By Julianna Hayes
Last January when the first rumblings of an economic slowdown were making themselves heard, I recall real estate purveyors trying to soothe frayed nerves with reports suggesting the market had “slowed but was holding steady.”
Despite the fact the real estate crisis south of the border was beginning to creep north of the 39th, there was this sense in the Okanagan that we were immune, untouchable even. After all, this is a highly desirable place to live – we certainly couldn’t anticipate the same challenges as Pilot Butte, Saskatchewan, or Wawa, Ontario.
I was well acquainted with the hopeful sentiments as we were preparing to list our home. We simply couldn’t imagine the white hot real estate market in our area could turn stone cold in short order.
Yet, now a year later, the average price of a family home in Kelowna has been dropping at an alarming rate and people in need of selling are helpless as their precious equity circles the drain. Our house still isn’t sold and it’s now listed for almost $100,000 less than realtors originally suggested we ask for it.
Where am I going with this – aside from lamenting my own sad story? Well, I’m now wondering what the future holds for the wine industry, particularly on the local front.
Much has been written on the subject in recent months – but the reports have been contradictory. Studies indicate that wine consumption in most parts of the world, including Canada, is actually up, but others suggest that wine sales are down, which doesn’t seem to jive.
It all made sense when I came across some numbers from Wine.com – an online U.S. retailer that moves a tremendous amount of product. It reported that the number of bottles it sold in December 2008 was 15 per cent higher than what was peddled the same month last year. But – and it’s a big one – the average price of a bottle of wine sold in December 2008 was 17 per cent below the average price of one sold in December 2007.
So Americans seem to be drinking more, but what they’re drinking is quite a bit cheaper.
If this same trend also spreads north, that unfortunately doesn’t bode well for the B.C. wine industry. Since 1992, the average cost of a bottle of VQA wine has virtually tripled. It will now cost you $17.83 for a wine that typically retailed for $6.86 17 years ago.
Those consumers with loyalty to all things local may simply opt step down a tier and buy more wallet friendly B.C. products – perhaps driving prices down. That would be the best case scenario. The worst case would be if wine enthusiasts looking to save a buck simply switch to cheap and cheerful imports without giving the domestic market a chance to correct itself.
There has already been a softening of the once incredibly buoyant local wine market. The dollar value of VQA wine sales rose four per cent in 2007/08, but that was entirely due to price changes. The volume of sales actually dropped by three per cent. This is following double digit volume growth in six of the seven years leading up to this period.
In an industry where owning a winery seemed like a license to print money, this slowdown may come as a shock to local producers, especially if we haven’t seen the worst of it. Many of the more exclusive vintners have become accustomed to their wines being in high demand, selling out long before most people get a taste. There’s a certain headiness to that power. But enthusiasm seems to be dwindling. Indeed, I’ve noticed more and more elusive bottles lurking on retail shelves – selection is better than ever.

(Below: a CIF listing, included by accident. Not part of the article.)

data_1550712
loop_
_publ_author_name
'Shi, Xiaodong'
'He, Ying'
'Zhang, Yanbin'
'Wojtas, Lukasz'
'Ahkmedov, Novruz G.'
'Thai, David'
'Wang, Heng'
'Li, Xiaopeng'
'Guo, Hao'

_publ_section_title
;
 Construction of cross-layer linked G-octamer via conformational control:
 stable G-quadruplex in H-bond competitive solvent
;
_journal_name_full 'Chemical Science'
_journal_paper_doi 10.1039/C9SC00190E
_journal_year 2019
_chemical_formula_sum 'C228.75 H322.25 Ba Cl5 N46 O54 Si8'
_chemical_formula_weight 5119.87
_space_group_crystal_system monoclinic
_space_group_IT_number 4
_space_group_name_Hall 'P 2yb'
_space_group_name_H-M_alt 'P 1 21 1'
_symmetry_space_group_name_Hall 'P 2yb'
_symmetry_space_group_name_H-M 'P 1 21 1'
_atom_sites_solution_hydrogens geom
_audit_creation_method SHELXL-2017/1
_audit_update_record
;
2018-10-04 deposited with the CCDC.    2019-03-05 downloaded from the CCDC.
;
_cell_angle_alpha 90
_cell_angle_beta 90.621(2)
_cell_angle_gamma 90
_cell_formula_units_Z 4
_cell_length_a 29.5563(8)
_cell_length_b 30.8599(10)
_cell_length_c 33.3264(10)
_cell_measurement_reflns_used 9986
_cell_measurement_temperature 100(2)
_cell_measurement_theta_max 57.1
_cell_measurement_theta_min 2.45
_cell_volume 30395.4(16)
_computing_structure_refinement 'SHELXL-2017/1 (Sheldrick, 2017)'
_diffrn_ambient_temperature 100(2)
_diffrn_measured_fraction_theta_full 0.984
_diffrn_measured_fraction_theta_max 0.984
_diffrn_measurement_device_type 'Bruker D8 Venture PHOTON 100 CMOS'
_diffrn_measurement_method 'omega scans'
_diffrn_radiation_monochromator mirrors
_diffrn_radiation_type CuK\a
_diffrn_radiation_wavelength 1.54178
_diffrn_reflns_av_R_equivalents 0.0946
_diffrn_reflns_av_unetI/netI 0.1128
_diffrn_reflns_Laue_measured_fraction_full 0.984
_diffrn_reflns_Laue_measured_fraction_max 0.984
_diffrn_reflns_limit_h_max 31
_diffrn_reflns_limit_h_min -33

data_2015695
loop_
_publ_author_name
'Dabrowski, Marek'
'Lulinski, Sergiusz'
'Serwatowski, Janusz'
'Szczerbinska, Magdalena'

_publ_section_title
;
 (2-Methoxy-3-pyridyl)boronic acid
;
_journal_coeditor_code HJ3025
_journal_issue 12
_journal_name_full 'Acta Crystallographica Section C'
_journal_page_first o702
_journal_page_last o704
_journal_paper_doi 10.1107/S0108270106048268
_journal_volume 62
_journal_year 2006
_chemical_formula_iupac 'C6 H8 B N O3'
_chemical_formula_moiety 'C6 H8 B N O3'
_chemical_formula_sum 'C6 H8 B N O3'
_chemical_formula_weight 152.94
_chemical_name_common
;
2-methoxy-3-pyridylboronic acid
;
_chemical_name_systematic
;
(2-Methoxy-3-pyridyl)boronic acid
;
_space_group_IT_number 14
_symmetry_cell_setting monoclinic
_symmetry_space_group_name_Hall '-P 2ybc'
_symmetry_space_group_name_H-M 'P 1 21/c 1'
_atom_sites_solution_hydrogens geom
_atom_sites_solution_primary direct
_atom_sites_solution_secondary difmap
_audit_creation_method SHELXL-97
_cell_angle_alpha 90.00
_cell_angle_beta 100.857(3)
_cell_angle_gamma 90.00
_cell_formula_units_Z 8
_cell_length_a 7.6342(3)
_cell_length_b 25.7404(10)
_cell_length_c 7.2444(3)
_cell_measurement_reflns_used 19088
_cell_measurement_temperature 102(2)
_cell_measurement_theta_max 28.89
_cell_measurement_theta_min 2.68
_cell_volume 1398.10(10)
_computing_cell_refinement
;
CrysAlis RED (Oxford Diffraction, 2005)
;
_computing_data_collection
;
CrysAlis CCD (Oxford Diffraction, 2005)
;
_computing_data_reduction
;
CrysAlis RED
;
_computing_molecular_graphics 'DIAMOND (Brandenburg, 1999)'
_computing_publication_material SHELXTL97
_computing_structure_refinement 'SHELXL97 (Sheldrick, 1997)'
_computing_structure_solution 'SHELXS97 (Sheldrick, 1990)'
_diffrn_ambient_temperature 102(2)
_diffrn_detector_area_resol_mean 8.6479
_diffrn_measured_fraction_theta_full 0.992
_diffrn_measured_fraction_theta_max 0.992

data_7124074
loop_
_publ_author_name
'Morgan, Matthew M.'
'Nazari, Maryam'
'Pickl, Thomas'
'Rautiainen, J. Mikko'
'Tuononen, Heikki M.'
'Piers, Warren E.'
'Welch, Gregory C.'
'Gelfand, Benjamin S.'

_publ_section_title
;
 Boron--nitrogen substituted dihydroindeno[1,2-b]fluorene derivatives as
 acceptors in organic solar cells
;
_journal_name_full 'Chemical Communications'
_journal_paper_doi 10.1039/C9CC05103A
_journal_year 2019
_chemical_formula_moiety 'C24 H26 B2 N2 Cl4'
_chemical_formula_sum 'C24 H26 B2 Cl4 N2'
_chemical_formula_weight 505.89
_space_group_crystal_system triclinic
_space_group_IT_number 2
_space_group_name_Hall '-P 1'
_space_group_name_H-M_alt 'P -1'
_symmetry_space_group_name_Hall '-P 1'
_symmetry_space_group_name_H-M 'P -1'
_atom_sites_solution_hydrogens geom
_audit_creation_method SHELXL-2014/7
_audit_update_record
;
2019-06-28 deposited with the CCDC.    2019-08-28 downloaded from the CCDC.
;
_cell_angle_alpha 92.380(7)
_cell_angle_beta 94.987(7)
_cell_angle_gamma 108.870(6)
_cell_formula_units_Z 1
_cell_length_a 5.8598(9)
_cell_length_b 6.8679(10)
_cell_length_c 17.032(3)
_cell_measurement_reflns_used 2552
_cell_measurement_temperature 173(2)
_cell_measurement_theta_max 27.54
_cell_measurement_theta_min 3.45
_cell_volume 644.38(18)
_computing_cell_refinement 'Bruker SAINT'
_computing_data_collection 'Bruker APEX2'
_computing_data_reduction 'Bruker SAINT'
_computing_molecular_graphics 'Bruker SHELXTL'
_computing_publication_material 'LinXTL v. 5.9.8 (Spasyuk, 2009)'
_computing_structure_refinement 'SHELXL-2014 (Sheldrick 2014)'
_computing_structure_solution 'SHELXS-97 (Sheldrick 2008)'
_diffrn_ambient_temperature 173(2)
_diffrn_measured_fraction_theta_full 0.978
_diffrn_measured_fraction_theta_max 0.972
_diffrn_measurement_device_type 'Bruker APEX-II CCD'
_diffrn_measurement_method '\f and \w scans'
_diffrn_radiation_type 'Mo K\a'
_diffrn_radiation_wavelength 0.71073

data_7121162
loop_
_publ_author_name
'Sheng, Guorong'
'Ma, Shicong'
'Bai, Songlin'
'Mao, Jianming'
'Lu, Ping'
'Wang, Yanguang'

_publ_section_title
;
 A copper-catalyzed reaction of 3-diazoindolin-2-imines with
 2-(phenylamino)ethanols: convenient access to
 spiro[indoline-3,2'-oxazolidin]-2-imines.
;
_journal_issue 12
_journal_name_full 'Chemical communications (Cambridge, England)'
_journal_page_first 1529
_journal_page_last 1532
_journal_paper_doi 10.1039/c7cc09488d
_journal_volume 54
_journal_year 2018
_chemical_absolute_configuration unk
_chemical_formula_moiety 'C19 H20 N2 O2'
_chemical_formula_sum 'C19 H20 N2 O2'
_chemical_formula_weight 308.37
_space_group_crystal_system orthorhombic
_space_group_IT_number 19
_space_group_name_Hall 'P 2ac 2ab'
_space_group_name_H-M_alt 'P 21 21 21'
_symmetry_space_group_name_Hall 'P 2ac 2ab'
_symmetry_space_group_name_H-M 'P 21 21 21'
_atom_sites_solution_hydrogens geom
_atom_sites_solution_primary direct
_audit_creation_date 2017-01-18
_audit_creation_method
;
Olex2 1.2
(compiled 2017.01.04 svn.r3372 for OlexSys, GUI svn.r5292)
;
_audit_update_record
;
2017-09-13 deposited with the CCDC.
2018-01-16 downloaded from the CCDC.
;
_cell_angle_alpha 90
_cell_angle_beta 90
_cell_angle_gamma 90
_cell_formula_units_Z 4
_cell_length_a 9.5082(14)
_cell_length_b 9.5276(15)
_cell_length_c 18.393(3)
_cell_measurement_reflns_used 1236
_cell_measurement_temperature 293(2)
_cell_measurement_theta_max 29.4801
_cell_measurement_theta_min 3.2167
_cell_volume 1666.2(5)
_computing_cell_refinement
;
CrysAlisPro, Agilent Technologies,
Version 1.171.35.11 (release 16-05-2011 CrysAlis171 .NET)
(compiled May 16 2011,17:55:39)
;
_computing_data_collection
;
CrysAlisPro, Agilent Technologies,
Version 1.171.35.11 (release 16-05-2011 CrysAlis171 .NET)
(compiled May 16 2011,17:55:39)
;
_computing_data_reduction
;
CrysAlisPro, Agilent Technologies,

Despite all the doom and gloom, two major events are coming up that will thrust B.C. wines into the spotlight. The Vancouver Playhouse International Wine Festival, one of the world’s oldest and most respected wine events, has selected B.C. as this year’s theme region. The event, scheduled March 23-29, is expected to attract some 25,000 consumers and trades people globally. These are individuals with substantial buying power and, assuming the wines show well, sales should be brisk.
B.C.’s selection as the theme region is to whet appetites for local wine in anticipation of the other event I want to mention – the 2010 Olympics. I expect visitors for the games will snap up B.C. bottles simply out of curiosity, given that the local industry is largely unknown in other parts of the world.
Speaking of the Playhouse Festival, consumer tickets go on sale Tuesday and are known to sell out fast, particularly for signature and key events related to the theme region. Call 604-873-3311 for more information or visit http://www.playhousewinefest.com/.
Burrowing Owl 2007 Chardonnay
Aromas: Baked apple, vanilla, butter, orange peel, mineral, spice
Flavours: Apple, nutmeg, vanilla, citrus, butter, peach, mineral, lime
Body and Finish: Quite luscious on the entry with good weight on the midpalate, mouthcoating but clean on the finish
Overall Impression: Lovely effort without the overkill of oak.
Would I Buy It? Yes
Cellaring Potential: Drink now, but could cellar a couple years
Availability: Winery, some VQA shops, private retailers
Twist Tree 2006 Syrah
Aromas: Black fruits, meaty, pepper, orange rind, black vanilla, earth
Flavours: Earth, ripe black fruits, citrus peel, pepper and vanilla
Body and Finish: Ripe fruit entry with a weighty palate and a long slightly hot finish and good acidity
Overall Impression: Nicely done and a reasonable price for Syrah.
Would I Buy It? Once in a while
Cellaring Potential: 2-5 years
Availability: Winery, private retailers